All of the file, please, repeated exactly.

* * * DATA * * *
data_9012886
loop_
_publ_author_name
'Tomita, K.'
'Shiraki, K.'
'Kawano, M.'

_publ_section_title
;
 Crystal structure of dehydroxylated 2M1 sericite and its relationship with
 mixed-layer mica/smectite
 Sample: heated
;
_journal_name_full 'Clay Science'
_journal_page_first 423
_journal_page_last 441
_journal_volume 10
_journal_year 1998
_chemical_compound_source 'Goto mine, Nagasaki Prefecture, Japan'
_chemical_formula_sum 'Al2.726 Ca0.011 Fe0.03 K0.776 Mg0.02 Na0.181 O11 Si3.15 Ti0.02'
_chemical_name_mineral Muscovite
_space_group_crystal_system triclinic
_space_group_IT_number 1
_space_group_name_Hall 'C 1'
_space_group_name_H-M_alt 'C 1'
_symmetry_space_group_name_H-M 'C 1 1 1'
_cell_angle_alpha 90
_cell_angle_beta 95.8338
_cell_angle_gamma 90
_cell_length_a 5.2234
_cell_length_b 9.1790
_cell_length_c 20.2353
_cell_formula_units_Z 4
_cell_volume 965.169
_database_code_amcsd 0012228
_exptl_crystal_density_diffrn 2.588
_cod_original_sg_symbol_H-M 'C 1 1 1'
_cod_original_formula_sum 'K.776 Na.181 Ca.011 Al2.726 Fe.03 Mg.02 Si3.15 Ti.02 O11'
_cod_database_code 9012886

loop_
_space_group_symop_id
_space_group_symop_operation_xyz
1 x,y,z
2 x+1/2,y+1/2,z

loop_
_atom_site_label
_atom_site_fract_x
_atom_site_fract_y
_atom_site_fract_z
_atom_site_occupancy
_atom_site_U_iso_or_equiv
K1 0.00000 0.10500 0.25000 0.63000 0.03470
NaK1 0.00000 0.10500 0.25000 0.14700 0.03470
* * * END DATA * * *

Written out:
data_9012886
loop_
_publ_author_name
'Tomita, K.'
'Shiraki, K.'
'Kawano, M.'

_publ_section_title
;
 Crystal structure of dehydroxylated 2M1 sericite and its relationship with
 mixed-layer mica/smectite
 Sample: heated
;
_journal_name_full 'Clay Science'
_journal_page_first 423
_journal_page_last 441
_journal_volume 10
_journal_year 1998
_chemical_compound_source 'Goto mine, Nagasaki Prefecture, Japan'
_chemical_formula_sum 'Al2.726 Ca0.011 Fe0.03 K0.776 Mg0.02 Na0.181 O11 Si3.15 Ti0.02'
_chemical_name_mineral Muscovite
_space_group_crystal_system triclinic
_space_group_IT_number 1
_space_group_name_Hall 'C 1'
_space_group_name_H-M_alt 'C 1'
_symmetry_space_group_name_H-M 'C 1 1 1'
_cell_angle_alpha 90
_cell_angle_beta 95.8338
_cell_angle_gamma 90
_cell_length_a 5.2234
_cell_length_b 9.1790
_cell_length_c 20.2353
_cell_formula_units_Z 4
_cell_volume 965.169
_database_code_amcsd 0012228
_exptl_crystal_density_diffrn 2.588
_cod_original_sg_symbol_H-M 'C 1 1 1'
_cod_original_formula_sum 'K.776 Na.181 Ca.011 Al2.726 Fe.03 Mg.02 Si3.15 Ti.02 O11'
_cod_database_code 9012886

loop_
_space_group_symop_id
_space_group_symop_operation_xyz
1 x,y,z
2 x+1/2,y+1/2,z

loop_
_atom_site_label
_atom_site_fract_x
_atom_site_fract_y
_atom_site_fract_z
_atom_site_occupancy
_atom_site_U_iso_or_equiv
K1 0.00000 0.10500 0.25000 0.63000 0.03470
NaK1 0.00000 0.10500 0.25000 0.14700 0.03470